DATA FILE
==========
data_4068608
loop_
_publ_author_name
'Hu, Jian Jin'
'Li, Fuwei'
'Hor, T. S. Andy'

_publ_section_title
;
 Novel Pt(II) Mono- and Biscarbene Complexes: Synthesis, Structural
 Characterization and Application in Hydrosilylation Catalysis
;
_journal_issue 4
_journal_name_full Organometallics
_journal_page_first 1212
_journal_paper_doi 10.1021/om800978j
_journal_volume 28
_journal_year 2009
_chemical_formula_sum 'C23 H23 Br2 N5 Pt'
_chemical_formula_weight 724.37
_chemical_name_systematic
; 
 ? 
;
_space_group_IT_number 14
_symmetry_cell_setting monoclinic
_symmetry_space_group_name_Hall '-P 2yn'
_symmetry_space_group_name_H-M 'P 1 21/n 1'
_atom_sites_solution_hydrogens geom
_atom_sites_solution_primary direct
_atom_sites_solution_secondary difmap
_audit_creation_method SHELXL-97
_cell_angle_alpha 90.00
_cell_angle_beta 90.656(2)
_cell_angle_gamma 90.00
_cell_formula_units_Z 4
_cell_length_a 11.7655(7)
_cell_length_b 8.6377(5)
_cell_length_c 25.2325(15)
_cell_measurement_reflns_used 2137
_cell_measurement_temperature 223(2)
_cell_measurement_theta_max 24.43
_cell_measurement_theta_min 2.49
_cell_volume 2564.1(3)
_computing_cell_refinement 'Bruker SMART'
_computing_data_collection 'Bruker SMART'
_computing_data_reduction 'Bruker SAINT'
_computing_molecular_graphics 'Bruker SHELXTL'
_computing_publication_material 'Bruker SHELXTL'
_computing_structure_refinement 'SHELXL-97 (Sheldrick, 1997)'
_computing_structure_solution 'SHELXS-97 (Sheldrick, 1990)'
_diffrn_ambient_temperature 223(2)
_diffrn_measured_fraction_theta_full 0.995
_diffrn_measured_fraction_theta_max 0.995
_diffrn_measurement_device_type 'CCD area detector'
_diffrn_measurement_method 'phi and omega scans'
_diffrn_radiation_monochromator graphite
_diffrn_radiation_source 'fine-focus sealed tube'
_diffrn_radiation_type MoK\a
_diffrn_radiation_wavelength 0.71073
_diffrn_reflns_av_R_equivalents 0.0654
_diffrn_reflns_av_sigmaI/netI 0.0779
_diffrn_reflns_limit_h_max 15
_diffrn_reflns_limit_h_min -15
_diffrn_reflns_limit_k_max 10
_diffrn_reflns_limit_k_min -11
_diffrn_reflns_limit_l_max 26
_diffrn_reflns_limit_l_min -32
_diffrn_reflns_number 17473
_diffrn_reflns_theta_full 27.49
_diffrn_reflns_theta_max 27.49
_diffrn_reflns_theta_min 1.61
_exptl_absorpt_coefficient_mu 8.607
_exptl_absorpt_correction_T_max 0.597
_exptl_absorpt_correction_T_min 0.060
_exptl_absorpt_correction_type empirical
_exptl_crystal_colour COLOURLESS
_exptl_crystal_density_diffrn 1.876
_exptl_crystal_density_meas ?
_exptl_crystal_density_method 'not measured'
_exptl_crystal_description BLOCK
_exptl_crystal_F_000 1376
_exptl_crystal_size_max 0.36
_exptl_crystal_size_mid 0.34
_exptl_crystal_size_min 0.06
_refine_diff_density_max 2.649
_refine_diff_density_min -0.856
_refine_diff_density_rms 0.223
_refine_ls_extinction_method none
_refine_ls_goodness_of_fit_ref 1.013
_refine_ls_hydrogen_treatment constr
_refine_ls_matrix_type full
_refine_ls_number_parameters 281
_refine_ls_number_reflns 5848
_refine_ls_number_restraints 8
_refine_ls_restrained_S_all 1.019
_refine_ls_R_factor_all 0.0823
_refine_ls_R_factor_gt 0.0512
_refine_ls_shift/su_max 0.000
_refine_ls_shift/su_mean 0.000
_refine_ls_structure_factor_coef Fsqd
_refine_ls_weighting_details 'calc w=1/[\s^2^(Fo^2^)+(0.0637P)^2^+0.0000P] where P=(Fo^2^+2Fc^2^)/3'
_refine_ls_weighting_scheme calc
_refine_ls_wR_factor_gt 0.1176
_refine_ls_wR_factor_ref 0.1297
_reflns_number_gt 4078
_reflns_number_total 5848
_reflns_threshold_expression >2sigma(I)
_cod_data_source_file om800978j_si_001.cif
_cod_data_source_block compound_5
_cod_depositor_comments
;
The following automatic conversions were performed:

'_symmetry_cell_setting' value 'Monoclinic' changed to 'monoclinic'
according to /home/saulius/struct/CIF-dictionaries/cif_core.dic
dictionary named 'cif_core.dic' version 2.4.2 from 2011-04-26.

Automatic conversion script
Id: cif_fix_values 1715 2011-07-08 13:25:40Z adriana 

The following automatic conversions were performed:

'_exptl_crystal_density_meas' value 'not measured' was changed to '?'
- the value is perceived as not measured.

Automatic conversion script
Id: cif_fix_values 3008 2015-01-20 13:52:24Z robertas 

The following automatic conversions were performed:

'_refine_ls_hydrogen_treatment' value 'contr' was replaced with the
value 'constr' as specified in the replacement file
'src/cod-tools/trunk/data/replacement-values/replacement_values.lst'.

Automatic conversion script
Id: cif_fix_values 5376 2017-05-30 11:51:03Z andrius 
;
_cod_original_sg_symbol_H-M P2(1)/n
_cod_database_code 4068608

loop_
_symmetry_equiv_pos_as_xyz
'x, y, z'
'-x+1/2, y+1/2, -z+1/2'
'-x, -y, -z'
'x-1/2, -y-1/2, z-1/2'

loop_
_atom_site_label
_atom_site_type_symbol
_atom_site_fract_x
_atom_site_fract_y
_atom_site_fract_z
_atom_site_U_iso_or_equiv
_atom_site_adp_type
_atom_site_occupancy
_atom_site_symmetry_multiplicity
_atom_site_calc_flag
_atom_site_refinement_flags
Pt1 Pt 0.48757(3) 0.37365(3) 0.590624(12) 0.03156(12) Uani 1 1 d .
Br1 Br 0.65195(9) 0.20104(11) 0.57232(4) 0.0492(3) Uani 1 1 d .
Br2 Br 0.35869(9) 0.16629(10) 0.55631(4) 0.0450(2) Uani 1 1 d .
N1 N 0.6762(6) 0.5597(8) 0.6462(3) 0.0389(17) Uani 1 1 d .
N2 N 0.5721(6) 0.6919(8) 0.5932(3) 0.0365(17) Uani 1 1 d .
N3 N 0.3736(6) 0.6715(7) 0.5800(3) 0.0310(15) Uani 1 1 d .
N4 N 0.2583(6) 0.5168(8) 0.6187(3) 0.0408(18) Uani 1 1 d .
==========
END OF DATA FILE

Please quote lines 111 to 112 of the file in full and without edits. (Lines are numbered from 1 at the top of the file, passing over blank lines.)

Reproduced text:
;
The following automatic conversions were performed: